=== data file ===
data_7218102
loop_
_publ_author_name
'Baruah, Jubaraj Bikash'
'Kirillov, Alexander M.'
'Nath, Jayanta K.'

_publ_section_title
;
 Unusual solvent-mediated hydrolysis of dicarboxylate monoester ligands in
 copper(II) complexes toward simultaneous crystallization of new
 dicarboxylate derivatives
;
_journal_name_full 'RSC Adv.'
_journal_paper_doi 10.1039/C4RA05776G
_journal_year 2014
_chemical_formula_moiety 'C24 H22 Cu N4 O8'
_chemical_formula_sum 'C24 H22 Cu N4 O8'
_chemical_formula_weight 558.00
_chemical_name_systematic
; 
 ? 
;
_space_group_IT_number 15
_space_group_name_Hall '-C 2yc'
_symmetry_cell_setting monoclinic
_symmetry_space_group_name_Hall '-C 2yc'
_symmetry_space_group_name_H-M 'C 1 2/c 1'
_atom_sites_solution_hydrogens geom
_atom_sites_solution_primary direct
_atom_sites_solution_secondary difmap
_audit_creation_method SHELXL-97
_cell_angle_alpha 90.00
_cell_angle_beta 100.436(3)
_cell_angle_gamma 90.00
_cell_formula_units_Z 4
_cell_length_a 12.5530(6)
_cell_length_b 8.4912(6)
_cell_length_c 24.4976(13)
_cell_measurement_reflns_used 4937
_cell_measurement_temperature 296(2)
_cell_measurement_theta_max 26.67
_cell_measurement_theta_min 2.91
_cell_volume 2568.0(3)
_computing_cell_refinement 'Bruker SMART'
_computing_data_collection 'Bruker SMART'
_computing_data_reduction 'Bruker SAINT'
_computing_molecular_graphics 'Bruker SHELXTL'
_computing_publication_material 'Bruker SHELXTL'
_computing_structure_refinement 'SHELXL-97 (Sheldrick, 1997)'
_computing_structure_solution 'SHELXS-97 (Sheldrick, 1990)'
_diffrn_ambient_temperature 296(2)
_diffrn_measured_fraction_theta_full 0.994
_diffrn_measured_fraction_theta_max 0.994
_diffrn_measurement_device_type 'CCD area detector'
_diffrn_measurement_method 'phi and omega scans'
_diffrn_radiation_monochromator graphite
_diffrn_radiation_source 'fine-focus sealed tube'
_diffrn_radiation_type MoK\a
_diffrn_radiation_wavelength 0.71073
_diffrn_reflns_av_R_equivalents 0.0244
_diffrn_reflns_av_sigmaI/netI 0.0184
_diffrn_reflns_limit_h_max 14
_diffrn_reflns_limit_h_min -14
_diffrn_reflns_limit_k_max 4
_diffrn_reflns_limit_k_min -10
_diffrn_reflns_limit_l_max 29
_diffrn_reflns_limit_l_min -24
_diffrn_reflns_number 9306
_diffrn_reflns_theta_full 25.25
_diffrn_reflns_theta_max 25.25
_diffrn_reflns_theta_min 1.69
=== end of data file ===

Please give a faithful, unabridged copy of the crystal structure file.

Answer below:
data_7218102
loop_
_publ_author_name
'Baruah, Jubaraj Bikash'
'Kirillov, Alexander M.'
'Nath, Jayanta K.'

_publ_section_title
;
 Unusual solvent-mediated hydrolysis of dicarboxylate monoester ligands in
 copper(II) complexes toward simultaneous crystallization of new
 dicarboxylate derivatives
;
_journal_name_full 'RSC Adv.'
_journal_paper_doi 10.1039/C4RA05776G
_journal_year 2014
_chemical_formula_moiety 'C24 H22 Cu N4 O8'
_chemical_formula_sum 'C24 H22 Cu N4 O8'
_chemical_formula_weight 558.00
_chemical_name_systematic
; 
 ? 
;
_space_group_IT_number 15
_space_group_name_Hall '-C 2yc'
_symmetry_cell_setting monoclinic
_symmetry_space_group_name_Hall '-C 2yc'
_symmetry_space_group_name_H-M 'C 1 2/c 1'
_atom_sites_solution_hydrogens geom
_atom_sites_solution_primary direct
_atom_sites_solution_secondary difmap
_audit_creation_method SHELXL-97
_cell_angle_alpha 90.00
_cell_angle_beta 100.436(3)
_cell_angle_gamma 90.00
_cell_formula_units_Z 4
_cell_length_a 12.5530(6)
_cell_length_b 8.4912(6)
_cell_length_c 24.4976(13)
_cell_measurement_reflns_used 4937
_cell_measurement_temperature 296(2)
_cell_measurement_theta_max 26.67
_cell_measurement_theta_min 2.91
_cell_volume 2568.0(3)
_computing_cell_refinement 'Bruker SMART'
_computing_data_collection 'Bruker SMART'
_computing_data_reduction 'Bruker SAINT'
_computing_molecular_graphics 'Bruker SHELXTL'
_computing_publication_material 'Bruker SHELXTL'
_computing_structure_refinement 'SHELXL-97 (Sheldrick, 1997)'
_computing_structure_solution 'SHELXS-97 (Sheldrick, 1990)'
_diffrn_ambient_temperature 296(2)
_diffrn_measured_fraction_theta_full 0.994
_diffrn_measured_fraction_theta_max 0.994
_diffrn_measurement_device_type 'CCD area detector'
_diffrn_measurement_method 'phi and omega scans'
_diffrn_radiation_monochromator graphite
_diffrn_radiation_source 'fine-focus sealed tube'
_diffrn_radiation_type MoK\a
_diffrn_radiation_wavelength 0.71073
_diffrn_reflns_av_R_equivalents 0.0244
_diffrn_reflns_av_sigmaI/netI 0.0184
_diffrn_reflns_limit_h_max 14
_diffrn_reflns_limit_h_min -14
_diffrn_reflns_limit_k_max 4
_diffrn_reflns_limit_k_min -10
_diffrn_reflns_limit_l_max 29
_diffrn_reflns_limit_l_min -24
_diffrn_reflns_number 9306
_diffrn_reflns_theta_full 25.25
_diffrn_reflns_theta_max 25.25
_diffrn_reflns_theta_min 1.69